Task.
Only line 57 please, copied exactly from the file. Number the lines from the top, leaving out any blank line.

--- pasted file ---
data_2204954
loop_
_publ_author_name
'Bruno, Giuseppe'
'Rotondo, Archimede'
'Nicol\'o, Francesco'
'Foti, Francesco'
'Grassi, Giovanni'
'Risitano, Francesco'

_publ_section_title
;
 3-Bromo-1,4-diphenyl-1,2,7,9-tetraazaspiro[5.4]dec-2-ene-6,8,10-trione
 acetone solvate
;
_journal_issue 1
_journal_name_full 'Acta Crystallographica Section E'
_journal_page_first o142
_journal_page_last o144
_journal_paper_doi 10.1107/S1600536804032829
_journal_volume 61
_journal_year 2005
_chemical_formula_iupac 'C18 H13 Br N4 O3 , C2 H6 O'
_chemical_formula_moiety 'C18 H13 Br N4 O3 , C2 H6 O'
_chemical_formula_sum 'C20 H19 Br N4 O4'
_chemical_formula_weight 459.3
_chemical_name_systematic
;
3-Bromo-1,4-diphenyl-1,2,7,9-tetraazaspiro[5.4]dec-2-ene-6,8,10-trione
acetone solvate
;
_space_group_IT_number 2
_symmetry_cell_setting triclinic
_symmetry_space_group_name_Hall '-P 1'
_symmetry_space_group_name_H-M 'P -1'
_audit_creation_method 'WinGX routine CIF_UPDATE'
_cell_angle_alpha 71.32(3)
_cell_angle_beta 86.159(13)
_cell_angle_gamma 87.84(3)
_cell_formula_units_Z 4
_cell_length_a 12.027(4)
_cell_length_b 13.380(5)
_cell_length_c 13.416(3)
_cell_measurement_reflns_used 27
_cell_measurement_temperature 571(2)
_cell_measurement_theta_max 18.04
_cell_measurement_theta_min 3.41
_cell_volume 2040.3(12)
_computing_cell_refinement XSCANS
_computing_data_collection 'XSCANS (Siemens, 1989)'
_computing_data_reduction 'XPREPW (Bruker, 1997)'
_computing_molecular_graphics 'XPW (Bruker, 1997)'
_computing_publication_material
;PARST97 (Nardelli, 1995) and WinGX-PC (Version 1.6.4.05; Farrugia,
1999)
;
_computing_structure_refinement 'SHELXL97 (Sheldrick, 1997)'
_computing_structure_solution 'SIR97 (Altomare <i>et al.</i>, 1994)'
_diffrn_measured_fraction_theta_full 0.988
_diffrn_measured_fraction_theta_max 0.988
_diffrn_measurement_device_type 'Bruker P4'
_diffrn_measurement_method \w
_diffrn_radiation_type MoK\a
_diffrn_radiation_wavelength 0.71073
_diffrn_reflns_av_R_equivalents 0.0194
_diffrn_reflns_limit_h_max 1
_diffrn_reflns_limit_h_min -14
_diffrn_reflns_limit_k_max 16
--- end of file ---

_computing_structure_solution 'SIR97 (Altomare <i>et al.</i>, 1994)'